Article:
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by Dani Kollin
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Science Fiction
  • Author:
    Dani Kollin
  • ISBN:
    0765331101
  • ISBN13:
    978-0765331106
  • Genre:
  • Publisher:
    Tor Books; Reprint edition (April 26, 2011)
  • Pages:
    464 pages
  • Subcategory:
    Science Fiction
  • Language:
  • FB2 format
    1513 kb
  • ePUB format
    1717 kb
  • DJVU format
    1103 kb
  • Rating:
    4.6
  • Votes:
    370
  • Formats:
    lrf lrf docx mobi


The Unincorporated Man is a science fiction novel by Dani Kollin and Eytan Kollin, published in 2009. This work is their first novel of four. The Unincorporated Man is a nomic novel that takes place in a utopian/dystopian future,.

The Unincorporated Man is a science fiction novel by Dani Kollin and Eytan Kollin, published in 2009. The Unincorporated Man is a nomic novel that takes place in a utopian/dystopian future, after civilization has fallen into complete economic collapse and been revived

The Unincorporated Man book. Goodreads helps you keep track of books you want to read. Start by marking The Unincorporated Man (Unincorporated Man as Want to Read: Want to Read savin. ant to Read.

The Unincorporated Man book.

Unincorporated Man Series. 4 primary works, 4 total works. Book 2. The Unincorporated War. by Dani Kollin. Book 1. The Unincorporated Man. The Unincorporated Man is a provocativ. ore. Shelve The Unincorporated Man. Want to Read. The Kollin brothers introduced their futur. Shelve The Unincorporated War.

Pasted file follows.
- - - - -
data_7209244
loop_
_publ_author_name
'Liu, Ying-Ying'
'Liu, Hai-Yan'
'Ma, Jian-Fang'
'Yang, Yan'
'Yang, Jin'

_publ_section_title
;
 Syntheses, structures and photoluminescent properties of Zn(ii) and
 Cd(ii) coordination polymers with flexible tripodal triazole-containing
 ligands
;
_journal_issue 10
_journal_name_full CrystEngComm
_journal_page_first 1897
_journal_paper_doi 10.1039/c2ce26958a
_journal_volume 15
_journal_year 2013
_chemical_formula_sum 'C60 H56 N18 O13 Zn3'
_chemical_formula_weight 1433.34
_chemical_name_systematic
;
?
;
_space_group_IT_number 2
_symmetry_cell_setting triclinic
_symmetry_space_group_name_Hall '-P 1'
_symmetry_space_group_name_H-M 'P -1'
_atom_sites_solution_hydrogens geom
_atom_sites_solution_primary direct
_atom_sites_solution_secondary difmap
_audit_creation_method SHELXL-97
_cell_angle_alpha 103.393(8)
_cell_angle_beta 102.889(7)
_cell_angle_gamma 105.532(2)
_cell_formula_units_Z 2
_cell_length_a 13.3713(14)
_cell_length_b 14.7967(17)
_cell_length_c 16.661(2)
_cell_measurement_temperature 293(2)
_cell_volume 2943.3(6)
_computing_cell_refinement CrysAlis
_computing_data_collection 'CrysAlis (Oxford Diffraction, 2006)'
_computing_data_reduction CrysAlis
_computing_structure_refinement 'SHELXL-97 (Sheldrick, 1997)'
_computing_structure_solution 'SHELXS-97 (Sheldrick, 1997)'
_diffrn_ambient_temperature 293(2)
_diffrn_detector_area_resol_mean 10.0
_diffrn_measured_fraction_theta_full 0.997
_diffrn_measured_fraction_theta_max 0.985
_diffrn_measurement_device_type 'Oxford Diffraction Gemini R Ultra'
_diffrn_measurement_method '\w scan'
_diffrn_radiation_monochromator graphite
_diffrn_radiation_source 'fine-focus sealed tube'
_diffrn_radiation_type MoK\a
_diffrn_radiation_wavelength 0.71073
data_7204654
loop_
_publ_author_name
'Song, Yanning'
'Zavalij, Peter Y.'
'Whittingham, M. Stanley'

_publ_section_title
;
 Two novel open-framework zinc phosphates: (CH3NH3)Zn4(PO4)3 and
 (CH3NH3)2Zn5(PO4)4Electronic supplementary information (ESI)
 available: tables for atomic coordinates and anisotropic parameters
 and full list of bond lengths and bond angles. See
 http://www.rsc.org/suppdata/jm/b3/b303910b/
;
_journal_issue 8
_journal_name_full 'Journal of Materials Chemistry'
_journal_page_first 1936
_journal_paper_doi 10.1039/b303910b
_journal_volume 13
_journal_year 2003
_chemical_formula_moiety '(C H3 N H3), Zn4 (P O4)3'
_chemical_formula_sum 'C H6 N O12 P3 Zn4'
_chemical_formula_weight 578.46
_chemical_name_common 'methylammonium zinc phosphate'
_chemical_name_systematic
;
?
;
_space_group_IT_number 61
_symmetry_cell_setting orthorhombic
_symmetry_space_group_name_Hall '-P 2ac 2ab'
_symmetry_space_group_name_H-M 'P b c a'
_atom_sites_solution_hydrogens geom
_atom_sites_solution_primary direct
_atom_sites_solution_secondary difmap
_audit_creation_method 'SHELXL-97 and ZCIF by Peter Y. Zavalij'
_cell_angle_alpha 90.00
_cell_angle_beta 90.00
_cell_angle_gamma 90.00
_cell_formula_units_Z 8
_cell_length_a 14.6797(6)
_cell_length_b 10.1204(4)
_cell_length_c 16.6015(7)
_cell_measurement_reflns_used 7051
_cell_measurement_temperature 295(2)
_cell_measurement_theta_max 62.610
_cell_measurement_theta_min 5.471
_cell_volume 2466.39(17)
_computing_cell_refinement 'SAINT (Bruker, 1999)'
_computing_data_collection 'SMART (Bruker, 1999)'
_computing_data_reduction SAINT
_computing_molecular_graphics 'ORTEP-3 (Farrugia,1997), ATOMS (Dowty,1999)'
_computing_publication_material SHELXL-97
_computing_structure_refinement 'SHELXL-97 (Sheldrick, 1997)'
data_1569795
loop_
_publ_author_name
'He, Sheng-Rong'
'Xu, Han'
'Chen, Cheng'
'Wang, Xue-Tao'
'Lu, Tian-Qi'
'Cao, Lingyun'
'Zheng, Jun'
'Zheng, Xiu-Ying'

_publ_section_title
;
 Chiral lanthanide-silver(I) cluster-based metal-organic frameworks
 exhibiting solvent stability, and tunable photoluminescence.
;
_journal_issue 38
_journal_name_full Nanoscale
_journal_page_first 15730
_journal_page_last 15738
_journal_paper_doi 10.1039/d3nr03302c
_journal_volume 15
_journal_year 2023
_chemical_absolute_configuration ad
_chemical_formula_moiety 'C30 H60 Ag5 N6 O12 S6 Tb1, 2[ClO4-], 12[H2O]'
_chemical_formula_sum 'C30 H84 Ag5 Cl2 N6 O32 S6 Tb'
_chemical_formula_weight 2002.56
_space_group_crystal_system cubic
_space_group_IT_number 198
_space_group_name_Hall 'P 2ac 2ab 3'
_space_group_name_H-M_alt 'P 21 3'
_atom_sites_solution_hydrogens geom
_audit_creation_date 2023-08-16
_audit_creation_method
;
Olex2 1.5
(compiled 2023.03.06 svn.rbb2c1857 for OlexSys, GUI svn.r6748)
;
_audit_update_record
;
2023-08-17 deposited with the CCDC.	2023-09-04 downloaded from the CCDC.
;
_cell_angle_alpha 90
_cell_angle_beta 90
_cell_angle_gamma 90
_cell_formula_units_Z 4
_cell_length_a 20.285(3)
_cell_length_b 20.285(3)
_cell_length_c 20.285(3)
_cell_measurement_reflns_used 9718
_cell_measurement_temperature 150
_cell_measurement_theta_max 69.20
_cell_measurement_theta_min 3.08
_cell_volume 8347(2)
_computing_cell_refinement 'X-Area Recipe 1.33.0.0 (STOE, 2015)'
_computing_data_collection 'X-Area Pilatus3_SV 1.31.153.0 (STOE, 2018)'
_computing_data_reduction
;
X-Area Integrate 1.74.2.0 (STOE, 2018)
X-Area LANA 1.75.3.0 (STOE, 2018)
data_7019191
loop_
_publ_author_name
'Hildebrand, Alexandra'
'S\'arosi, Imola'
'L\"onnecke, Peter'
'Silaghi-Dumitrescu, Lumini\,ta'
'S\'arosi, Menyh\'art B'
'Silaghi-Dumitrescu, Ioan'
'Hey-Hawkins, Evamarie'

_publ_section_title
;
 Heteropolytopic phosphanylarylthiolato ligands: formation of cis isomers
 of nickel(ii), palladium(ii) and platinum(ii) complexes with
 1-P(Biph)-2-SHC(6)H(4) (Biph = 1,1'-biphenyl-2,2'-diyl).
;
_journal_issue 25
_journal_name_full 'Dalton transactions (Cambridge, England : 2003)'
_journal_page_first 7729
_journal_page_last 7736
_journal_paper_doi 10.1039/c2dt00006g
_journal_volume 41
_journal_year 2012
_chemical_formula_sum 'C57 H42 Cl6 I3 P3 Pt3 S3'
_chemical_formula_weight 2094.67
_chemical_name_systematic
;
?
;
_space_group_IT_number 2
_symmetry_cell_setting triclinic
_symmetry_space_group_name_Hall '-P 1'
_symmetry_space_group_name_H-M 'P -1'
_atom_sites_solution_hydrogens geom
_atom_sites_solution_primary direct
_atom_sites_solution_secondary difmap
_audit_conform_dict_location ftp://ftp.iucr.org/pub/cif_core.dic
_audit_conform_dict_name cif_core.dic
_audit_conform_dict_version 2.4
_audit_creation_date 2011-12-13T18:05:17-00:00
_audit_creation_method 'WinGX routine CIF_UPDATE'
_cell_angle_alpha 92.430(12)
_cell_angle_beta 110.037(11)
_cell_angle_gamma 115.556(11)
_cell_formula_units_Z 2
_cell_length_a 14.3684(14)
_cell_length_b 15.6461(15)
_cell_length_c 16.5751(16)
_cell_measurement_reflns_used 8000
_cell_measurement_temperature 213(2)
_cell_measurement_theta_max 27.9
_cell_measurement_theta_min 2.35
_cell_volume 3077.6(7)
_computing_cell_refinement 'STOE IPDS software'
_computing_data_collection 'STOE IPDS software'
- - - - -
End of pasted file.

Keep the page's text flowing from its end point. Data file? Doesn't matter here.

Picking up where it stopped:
Library Journal on The Unincorporated War. The Kollins's masterful command of multiple plot threads, characters . The Kollins's masterful command of multiple plot threads, characters, and the motifs of grand-scale space opera make for a breathtaking sequel. In the second book, Dani and Eytan continue their tradition of lengthy thoughtful prose, but it is anything but thought provoking, adds little to the story, and in fact, might force you to skip a few paragraphs to get back to the story. Where the plot in the first book was about discovery, imaginative economics and how culture affects and is affected by technology, the second book turns into a very boring action drama.

Read online books written by Kollin, Dani in our e-reader absolutely for free. Books by Kollin, Dani: The Unincorporated Man. Author of The Unincorporated Man, The Unincorporated War at ReadAnyBook.

The Unincorporated War book. Unfortunately, Dani and Eytan Kollin (brothers) lost some of the momentum of The Unincorporated Man and have stretched the suspension of disbelief almost to the breaking point in the sequel.

Электронная книга "The Unincorporated War", Dani Kollin, Eytan Kollin. Эту книгу можно прочитать в Google Play Книгах на компьютере, а также на устройствах Android и iOS. Выделяйте текст, добавляйте закладки и делайте заметки, скачав книгу. Выделяйте текст, добавляйте закладки и делайте заметки, скачав книгу "The Unincorporated War" для чтения в офлайн-режиме.

The Kollin brothers introduced their future world, and central character Justin Cord, in The Unincorporated Ma. Filled with battles, betrayals, and triumphs, The Unincorporated War is a full-scale space opera that catapults the focus of the earlier novel up and out into the solar system.